The letter noted $274 per square foot as the average cost of a current police facility design and identified the “ever changing market demands” as the primary culprit for the higher-than-expected bid price.

Cost cutting

Following the high bid, the architect has been asked to find $700,000 in cuts to move the project forward. Heiar, NLPD Chief Diane Venenga and the design team have evaluated over 90 options to look for cost reductions.

“When we started that process, we asked them to look at absolutely everything, just at least so we had an idea,” Heiar noted.

One such idea requires not furnishing the planned multipurpose room, the largest room in the facility, and leaving a gravel floor. “Obviously that’s not something we’d want to do, but that gave us an idea of the kind of reduction we’d be looking at,” he added.

Frustratingly, according to the bid, said multipurpose room would cost an average of $350 per square foot, yet the aforementioned cutting would only save about $50 per square foot.

“It’s certainly just not cut and dry where we can go pick out things,” Heiar insisted. “There’s a lot of research and due diligence being done, not only by the chief but also by the architect.”

Another more obvious cut would be to covered patrol car parking, which would save about $225,000. Going from a rock exterior aesthetic to brick would also save about $103,000. While the entire building lobby was planned to have bullet-resistant paneling, the team is looking at reducing this for a storage room, interview room and galley for the multipurpose room, given their opaque walls. According to Chief Venenga, the paneling would not be removed from spaces divided by glass or the records room.

Venenga said while the large generator is costly, she hopes to find a more economically-sized option rather than cut it from the plans entirely.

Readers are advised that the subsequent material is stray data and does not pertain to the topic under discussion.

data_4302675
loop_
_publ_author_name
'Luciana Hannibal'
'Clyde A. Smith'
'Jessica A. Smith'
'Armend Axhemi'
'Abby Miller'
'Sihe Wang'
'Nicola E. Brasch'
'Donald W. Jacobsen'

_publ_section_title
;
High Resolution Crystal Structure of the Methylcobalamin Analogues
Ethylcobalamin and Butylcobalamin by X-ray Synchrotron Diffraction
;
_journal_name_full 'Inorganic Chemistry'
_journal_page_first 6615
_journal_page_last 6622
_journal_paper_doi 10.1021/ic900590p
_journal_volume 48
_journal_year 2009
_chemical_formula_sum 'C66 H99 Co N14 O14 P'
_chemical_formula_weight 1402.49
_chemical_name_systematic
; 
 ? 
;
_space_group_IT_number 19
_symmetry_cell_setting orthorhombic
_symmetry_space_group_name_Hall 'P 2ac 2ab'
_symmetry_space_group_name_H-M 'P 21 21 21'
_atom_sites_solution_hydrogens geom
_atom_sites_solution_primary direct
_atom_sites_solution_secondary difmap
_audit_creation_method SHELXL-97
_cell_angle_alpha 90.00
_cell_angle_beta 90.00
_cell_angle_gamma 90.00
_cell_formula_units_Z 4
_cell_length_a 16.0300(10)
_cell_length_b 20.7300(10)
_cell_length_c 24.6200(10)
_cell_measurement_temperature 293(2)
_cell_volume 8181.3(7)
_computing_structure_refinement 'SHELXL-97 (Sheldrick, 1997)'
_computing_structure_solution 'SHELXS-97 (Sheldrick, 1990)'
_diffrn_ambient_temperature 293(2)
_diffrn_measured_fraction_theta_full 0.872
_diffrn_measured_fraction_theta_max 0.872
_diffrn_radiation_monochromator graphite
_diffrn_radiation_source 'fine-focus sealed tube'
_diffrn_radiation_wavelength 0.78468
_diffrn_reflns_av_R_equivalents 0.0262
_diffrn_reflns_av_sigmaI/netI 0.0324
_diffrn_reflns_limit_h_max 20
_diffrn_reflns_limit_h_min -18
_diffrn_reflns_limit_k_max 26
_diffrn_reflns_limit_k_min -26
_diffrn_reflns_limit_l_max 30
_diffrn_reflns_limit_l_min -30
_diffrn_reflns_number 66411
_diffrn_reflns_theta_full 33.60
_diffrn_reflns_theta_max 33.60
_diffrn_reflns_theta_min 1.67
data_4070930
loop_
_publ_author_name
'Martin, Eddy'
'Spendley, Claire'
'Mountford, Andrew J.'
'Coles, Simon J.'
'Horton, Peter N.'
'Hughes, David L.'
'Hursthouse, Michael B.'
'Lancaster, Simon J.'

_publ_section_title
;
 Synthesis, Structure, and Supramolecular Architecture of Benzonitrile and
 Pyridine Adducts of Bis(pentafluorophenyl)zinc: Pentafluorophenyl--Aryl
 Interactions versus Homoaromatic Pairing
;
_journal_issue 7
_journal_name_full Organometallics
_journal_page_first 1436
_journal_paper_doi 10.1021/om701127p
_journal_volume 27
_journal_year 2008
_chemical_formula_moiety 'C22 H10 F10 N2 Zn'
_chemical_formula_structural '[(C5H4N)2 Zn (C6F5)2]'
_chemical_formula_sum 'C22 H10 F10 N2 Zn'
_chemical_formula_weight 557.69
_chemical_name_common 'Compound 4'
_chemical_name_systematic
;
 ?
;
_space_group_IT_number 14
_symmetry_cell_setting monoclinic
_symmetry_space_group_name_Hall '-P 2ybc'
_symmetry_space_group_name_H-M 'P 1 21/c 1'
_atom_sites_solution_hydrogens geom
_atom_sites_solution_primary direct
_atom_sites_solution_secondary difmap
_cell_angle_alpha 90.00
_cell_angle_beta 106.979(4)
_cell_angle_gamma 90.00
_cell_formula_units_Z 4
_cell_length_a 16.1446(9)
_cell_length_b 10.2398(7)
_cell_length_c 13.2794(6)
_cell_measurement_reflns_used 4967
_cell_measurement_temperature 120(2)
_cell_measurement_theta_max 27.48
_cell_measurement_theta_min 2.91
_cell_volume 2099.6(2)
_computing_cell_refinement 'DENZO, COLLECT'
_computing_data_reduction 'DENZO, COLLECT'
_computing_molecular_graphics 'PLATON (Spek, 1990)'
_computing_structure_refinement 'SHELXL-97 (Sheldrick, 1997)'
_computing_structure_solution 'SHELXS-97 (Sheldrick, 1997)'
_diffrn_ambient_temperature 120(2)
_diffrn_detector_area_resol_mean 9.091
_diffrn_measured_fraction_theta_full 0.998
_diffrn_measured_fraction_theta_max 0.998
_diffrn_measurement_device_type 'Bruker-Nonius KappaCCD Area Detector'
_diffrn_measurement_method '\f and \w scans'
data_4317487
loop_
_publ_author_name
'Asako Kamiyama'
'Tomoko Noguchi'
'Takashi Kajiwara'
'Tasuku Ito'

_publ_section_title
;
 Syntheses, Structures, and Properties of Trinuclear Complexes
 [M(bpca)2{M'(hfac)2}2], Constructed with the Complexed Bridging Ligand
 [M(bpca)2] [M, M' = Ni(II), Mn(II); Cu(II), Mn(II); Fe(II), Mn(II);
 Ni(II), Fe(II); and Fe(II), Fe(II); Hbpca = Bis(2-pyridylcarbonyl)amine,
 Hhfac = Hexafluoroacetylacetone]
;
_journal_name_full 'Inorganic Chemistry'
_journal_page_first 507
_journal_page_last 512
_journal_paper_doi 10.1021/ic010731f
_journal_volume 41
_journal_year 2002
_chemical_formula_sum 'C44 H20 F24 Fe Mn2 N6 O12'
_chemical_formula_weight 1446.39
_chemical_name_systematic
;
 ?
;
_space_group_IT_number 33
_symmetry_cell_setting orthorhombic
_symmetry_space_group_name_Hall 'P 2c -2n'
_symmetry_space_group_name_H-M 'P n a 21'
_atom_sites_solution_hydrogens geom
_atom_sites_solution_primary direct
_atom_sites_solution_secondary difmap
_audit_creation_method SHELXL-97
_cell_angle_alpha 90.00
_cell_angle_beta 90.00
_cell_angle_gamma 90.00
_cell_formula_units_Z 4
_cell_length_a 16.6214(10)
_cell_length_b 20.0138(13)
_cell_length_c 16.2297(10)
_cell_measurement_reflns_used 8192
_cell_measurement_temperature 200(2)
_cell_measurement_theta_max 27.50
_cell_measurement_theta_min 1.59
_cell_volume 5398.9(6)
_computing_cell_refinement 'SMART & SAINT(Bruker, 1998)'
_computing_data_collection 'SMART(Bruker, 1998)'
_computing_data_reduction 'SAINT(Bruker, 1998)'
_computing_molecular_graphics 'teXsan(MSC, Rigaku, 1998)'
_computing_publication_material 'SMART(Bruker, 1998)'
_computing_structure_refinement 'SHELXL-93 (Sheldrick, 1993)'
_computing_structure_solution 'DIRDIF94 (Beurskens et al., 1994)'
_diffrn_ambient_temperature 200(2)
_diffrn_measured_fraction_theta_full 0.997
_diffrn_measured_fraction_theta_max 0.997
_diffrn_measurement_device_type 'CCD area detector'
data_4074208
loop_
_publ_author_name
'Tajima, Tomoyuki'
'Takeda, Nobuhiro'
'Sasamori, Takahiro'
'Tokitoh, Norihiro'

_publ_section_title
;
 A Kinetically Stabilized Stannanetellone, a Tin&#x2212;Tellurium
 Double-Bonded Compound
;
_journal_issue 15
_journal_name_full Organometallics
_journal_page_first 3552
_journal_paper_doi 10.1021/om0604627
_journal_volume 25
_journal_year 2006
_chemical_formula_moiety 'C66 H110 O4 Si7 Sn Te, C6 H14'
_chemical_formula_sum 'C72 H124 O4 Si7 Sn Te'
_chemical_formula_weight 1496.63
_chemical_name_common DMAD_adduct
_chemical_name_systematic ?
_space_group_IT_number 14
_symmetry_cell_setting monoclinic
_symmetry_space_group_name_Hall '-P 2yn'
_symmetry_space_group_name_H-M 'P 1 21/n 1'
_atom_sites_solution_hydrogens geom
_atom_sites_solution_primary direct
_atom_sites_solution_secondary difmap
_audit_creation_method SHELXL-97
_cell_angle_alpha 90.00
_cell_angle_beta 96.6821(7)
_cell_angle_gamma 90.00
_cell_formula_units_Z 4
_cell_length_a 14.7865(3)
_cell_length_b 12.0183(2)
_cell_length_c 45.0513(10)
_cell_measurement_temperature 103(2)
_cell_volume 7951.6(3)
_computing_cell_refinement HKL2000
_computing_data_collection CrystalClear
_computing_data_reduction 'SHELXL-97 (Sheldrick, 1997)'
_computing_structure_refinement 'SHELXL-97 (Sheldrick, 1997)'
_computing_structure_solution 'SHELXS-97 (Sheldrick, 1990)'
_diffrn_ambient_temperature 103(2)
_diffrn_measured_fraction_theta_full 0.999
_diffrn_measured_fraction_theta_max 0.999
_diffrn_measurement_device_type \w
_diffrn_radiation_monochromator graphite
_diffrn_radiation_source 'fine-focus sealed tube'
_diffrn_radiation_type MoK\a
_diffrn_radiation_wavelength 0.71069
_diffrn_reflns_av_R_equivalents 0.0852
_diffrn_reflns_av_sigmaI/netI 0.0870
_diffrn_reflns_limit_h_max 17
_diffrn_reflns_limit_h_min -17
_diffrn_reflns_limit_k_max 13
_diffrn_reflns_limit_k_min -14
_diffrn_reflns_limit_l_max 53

Cuts to the exterior may include the Dubuque Street entrance; site piping, to be deferred until the City Hall project; and decorative fence to be replaced with black vinyl (except on Cherry Street), as well as using smaller lettering on the building and eliminating parking spaces. Additional cost-saving ideas to the interior include shrinking the sally port; eliminating doors, windows and glazing; reducing the number of bathrooms and/or substituting other plumbing fixtures; and removing interview rooms. Furnishings up for removal include a cast iron plaque, flag poles, fire extinguishers and AED cases.

Even with $700,000 in cost reductions, the project would require additional borrowed funding of $677,000. The goal is to have a contract and change order ready at the next city council meeting on Jan. 8. The city is hopeful for an operational facility by late 2019 or early 2020.

Potential NLPD facility cuts

• Dubuque Street entrance

• Covered squad car parking

• Rock building exterior (in exchange for brick)

• Multipurpose room flooring and furnishings

• Select windows, doors, restrooms and interview rooms

• Bullet-resistant paneling on select walls

• Generator